However, Chrysalis struck gold in the late 1970s, when it prised Blondie away from US label Private Stock. Wright spent $500,000 to buy out their contract— a “huge amount of money at the time”. The band had been considered “too edgy” for the US, but under the wing of Chrysalis they became chart toppers in the UK.
After recording Parallel Lines, Blondie “exploded in the US,” he says. The band’s success was all the more surprising given that lead singer Debbie Harry was already in her early thirties when the band found fame. “She still looked good,” says Wright, with a chuckle. “There weren’t too many twenty-year-old kids who would have thought she was too old.
“We have got used to female superstars, but when Debbie came along she wasn’t copying anyone else. She was Madonna before Madonna,” he adds.
In 1985, Wright bought out Ellis and listed Chrysalis on the stock market. After selling the record label to EMI in 1990, Chrysalis generated much of its profit from music publishing — managing rights to more than 70,000 songs by artists such as Michael Jackson. It branched out into television, producing long-running detective drama Midsomer Murders. Chrysalis also built up a stable of radio stations, including Heart and LBC.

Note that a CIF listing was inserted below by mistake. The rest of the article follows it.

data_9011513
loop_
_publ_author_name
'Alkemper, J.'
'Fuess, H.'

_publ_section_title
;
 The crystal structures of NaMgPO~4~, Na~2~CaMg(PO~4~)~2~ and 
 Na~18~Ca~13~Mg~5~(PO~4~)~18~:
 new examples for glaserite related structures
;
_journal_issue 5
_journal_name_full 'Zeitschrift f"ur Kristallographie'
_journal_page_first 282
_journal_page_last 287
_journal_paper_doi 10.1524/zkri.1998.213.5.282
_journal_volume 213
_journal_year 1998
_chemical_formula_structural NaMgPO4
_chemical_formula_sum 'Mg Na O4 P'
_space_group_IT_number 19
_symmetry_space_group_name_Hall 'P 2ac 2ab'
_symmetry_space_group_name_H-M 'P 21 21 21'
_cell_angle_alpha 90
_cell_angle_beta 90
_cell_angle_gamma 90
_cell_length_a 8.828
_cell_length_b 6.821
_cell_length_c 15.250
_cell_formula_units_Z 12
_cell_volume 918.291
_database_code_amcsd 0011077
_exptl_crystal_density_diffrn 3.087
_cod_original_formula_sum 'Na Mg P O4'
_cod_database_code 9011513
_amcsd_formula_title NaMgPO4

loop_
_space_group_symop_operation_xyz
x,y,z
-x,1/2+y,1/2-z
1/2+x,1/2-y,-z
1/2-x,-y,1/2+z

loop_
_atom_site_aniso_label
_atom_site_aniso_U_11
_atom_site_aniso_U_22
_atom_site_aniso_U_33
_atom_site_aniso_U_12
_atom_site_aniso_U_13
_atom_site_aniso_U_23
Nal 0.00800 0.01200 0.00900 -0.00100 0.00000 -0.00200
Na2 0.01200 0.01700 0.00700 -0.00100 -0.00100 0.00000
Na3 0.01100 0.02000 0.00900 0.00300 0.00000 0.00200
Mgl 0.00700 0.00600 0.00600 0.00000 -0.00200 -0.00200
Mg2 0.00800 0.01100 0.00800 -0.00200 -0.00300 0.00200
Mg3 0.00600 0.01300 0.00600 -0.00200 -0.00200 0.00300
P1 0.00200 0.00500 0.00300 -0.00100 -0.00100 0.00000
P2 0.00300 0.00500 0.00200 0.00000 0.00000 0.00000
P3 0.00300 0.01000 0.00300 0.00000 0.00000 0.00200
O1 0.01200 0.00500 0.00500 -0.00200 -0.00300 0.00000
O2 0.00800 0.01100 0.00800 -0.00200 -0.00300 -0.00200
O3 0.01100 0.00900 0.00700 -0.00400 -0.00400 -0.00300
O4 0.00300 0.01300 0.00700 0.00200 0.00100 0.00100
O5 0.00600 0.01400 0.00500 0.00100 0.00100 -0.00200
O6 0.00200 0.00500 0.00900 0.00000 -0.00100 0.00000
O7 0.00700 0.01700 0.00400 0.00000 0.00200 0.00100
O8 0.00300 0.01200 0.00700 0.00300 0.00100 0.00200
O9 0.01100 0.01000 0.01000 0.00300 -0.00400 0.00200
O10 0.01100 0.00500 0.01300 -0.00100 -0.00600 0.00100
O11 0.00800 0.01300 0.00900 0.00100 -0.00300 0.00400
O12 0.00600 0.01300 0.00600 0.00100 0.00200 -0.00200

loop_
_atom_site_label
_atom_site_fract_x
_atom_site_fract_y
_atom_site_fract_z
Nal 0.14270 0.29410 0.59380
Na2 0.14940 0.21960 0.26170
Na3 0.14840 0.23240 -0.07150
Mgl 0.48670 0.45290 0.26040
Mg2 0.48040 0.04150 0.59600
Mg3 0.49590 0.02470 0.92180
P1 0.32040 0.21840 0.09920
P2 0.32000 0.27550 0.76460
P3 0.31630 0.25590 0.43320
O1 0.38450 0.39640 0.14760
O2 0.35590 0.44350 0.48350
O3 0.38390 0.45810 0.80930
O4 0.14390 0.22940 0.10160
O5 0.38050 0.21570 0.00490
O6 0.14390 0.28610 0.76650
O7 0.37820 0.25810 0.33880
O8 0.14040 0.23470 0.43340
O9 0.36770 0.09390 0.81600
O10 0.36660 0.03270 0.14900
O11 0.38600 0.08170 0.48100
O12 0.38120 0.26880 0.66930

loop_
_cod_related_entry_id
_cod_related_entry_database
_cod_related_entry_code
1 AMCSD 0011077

“Chris is genuinely a talent magnet,” says Roger Parry, a veteran media executive who has invested alongside Wright in a TV production venture. “People really like working with him; it has been easy for us to start conversations with high-quality writers and producers.”
Back when Wright was running Chrysalis as a listed company, City investors came to dislike its structure. In 2003, he sold the TV arm for £45m — only to see it change hands two years later for more than £320m.